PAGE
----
A (Atmospheric and Hydrospheric Sciences) » A-OS Ocean Sciences & Ocean Environment
[A-OS17] [EE] Climate variations in the Atlantic Ocean and their representation in climate models
Wed. May 24, 2017 3:30 PM - 5:00 PM Poster Hall (International Exhibition Hall HALL7)
convener:Ingo Richter(JAMSTEC Japan Agency for Marine-Earth Science and Technology), Noel S Keenlyside(Geophysical Institute Bergen), Thomas Spengler(University of Bergen), Carlos R Mechoso(University of California Los Angeles)
The Atlantic Ocean is subject to pronounced climate variations that occur on a wide range of time scales. Atlantic multi-decadal variability (AMV) associated with the Atlantic meridional overturning circulation has long been known to have global impacts. In particular, AMV has been linked to changes in the Indian, Asian and South American summer monsoons, and also to changes in the Pacific associated with the "global hiatus". Interannual variability in the equatorial and subtropical Atlantic is influenced by teleconnections from the Pacific, and also modulates El Nino/Southern Oscillation according to recent studies. This session seeks observational, modeling, as well as theoretical studies that attempt to understand the mechanisms of Atlantic variability and its predictability. We also seek studies that evaluate climate model performance in the region. Topics include atmosphere-ocean-cloud interactions in the tropical Atlantic and their remote impacts; relationships between tropical and mid/high latitude variability; air-sea interaction along the Gulf Stream and its influence on cyclones and storm track evolution; variability in the Benguela upwelling region; influence of Agulhas leakage on the South Atlantic; and coupled climate models biases in the region and their impact on prediction skill and projection uncertainties.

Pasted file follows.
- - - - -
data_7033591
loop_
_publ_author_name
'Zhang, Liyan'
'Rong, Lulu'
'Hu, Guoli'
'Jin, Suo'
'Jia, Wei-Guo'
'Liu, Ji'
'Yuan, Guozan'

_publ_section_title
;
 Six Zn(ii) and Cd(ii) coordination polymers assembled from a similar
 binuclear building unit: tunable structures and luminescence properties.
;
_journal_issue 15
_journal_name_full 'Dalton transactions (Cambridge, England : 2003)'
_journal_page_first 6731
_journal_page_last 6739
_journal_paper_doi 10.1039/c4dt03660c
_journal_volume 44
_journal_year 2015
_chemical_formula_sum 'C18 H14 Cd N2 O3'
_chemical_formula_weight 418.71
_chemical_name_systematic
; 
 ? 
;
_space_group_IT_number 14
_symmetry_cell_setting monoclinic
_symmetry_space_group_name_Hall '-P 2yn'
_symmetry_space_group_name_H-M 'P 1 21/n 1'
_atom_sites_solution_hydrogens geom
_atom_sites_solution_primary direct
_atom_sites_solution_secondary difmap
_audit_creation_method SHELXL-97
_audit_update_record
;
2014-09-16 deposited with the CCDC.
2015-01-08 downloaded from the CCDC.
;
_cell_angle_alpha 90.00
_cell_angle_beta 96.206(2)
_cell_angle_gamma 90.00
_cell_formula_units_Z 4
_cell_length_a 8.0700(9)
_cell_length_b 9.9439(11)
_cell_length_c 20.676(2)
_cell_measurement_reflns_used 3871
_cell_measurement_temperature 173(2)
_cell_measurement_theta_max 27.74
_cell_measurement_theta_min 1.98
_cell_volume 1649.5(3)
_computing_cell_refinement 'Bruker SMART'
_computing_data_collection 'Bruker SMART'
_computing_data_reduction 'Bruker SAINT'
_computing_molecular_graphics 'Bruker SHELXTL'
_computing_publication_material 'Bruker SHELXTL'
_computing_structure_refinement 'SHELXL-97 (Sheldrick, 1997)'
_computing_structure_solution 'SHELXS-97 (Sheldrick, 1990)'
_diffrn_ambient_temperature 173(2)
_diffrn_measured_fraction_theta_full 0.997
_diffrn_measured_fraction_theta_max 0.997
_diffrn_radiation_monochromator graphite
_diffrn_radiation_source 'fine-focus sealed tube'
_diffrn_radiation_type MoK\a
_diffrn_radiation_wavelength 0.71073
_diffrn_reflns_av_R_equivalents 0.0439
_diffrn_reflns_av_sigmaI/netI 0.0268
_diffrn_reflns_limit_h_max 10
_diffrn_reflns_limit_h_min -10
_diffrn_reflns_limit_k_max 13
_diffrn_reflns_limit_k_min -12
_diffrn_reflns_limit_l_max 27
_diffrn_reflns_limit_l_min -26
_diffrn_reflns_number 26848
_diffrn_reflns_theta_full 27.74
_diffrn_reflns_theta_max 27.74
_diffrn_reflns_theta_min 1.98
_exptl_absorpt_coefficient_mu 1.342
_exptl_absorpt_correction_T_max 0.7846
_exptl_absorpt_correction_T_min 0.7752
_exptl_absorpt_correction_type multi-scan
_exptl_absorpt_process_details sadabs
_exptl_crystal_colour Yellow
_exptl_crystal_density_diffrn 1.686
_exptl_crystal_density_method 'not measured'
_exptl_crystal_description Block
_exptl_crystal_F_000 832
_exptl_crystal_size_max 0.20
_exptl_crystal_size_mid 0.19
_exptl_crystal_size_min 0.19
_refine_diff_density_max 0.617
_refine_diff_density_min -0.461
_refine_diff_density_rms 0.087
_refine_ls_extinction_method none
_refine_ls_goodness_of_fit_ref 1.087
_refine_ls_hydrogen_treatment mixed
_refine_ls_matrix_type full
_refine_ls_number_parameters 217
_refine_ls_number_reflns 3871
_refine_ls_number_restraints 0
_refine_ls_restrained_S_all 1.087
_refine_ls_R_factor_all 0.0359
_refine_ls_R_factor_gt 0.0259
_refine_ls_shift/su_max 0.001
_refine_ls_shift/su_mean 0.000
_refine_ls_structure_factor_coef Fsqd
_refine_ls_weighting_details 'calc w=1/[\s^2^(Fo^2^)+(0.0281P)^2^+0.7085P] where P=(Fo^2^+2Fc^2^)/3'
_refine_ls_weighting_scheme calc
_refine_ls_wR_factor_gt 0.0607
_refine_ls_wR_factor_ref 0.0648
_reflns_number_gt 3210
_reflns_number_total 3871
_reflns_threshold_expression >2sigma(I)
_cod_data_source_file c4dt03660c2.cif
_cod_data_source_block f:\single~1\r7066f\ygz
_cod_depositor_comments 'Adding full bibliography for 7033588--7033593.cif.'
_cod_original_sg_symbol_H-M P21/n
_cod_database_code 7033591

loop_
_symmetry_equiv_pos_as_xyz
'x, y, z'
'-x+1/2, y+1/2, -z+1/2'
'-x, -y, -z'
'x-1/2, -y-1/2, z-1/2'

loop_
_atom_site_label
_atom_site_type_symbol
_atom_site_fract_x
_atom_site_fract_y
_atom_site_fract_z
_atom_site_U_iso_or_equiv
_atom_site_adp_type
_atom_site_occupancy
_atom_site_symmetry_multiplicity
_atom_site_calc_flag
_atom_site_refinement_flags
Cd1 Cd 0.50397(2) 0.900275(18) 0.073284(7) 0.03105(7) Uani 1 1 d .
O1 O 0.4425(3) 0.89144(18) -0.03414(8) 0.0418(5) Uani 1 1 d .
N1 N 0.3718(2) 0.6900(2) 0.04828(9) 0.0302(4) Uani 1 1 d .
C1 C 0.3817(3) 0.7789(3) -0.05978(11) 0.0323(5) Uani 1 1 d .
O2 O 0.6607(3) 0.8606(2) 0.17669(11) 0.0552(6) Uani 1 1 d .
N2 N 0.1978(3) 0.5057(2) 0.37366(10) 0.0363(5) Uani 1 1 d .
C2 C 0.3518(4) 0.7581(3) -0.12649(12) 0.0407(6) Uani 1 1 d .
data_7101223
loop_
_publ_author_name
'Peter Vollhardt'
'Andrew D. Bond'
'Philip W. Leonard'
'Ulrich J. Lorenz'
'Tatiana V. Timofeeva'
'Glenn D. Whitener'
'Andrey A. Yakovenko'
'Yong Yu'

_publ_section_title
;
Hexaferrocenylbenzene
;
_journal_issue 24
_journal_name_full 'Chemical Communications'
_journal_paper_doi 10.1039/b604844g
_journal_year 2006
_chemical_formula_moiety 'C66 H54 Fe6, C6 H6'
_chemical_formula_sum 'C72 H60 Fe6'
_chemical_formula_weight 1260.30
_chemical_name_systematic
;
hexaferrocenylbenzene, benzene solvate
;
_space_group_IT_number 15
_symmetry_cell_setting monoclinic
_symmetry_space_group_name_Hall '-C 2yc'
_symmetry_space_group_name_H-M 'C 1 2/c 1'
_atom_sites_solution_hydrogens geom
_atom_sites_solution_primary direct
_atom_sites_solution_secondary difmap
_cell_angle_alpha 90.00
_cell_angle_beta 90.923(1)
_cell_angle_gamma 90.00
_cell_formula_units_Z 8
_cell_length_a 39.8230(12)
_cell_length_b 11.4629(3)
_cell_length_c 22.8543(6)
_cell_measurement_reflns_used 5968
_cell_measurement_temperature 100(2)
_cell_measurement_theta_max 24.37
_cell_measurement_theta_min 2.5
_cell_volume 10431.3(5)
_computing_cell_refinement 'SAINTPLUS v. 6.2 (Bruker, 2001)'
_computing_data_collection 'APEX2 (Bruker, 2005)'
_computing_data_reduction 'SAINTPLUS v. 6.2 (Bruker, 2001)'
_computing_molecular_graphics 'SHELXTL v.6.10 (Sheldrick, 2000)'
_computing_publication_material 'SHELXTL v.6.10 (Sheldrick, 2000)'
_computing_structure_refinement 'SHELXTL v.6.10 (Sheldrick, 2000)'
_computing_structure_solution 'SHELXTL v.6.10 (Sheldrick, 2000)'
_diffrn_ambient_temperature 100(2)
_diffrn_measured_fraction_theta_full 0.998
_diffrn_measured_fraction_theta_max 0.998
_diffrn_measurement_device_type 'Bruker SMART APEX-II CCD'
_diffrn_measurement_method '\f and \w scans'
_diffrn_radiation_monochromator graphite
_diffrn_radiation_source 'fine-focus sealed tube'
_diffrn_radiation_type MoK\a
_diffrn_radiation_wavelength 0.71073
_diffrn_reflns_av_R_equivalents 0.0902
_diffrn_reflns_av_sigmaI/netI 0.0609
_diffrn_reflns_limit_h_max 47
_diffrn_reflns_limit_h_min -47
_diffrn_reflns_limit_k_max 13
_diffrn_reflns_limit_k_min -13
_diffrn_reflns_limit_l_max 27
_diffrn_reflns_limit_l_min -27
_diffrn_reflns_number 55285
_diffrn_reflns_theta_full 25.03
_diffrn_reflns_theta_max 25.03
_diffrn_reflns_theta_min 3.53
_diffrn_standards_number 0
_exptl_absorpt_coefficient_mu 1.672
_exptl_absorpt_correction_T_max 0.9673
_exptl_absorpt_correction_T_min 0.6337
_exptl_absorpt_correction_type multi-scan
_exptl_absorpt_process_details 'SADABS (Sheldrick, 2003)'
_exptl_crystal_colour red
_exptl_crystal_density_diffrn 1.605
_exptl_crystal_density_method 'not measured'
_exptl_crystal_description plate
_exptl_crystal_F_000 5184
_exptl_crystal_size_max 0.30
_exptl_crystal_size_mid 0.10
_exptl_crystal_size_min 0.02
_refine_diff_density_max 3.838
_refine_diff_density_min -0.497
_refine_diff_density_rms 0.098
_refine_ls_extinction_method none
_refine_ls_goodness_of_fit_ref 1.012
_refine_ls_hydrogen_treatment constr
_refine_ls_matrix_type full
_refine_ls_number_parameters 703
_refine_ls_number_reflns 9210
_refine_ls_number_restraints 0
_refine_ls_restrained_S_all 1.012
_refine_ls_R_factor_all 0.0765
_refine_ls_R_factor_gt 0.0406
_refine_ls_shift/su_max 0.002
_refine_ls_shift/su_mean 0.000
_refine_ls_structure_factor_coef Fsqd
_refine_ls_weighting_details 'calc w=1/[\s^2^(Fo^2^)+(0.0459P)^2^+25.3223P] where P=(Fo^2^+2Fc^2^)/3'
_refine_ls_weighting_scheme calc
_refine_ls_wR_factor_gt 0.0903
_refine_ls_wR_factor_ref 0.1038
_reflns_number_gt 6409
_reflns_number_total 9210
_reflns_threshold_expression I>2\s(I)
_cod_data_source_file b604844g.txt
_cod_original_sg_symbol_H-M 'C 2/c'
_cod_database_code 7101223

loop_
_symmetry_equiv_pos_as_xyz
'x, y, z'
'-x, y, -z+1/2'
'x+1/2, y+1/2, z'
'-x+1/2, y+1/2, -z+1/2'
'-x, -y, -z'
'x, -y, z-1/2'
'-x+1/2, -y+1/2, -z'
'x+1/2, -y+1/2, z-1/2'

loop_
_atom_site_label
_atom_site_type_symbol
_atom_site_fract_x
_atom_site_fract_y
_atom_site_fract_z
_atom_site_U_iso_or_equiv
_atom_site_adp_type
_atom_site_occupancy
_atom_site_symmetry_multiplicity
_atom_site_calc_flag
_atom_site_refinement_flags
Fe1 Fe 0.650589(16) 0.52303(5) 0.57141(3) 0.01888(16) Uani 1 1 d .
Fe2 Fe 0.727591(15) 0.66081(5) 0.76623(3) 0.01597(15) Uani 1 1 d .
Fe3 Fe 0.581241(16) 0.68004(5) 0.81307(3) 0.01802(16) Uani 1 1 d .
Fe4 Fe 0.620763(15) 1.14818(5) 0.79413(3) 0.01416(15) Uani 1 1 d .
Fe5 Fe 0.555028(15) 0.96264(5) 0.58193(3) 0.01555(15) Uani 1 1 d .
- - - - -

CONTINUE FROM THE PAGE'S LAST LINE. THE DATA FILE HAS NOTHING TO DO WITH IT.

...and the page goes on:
Hyacinth Nnamchi1, *Noel S Keenlyside2,3, Fred Kucharski4, Ping Chang5,6, Jianping Li7, In-Sik Kang8,9, Riccardo Farneti4 (1.Department of Geography, University of Nigeria, Nsukka, Nigeria, 2.Geophysical Institute, University of Bergen and Bjerknes Centre, 3.Nansen Environmental and Remote Sensing Center, 4.Earth System Physics Section, The Abdus Salam International Centre for Theoretical Physics, Trieste, Italy, 5.Department of Oceanography, Texas A&M University, College Station, Texas, 6.Collaborative Innovation Center of Marine Science and Technology, Ocean University of China, Qingdao, China, 7.College of Global Change and Earth System Science, Beijing Normal University, and Joint Center for Global Change Studies, Beijing, China, 8.School of Earth and Environmental Sciences, Seoul National University, Seoul, South Korea, 9.Center of Excellence for Climate Change Research, King Abdulaziz University, Jeddah, Saudi Arabia)
*Mohammed-Said KARROUK1 (1.University Hassan II, FLSH Ben M'Sick, LCEAT, CEREC, Casablanca (Morocco))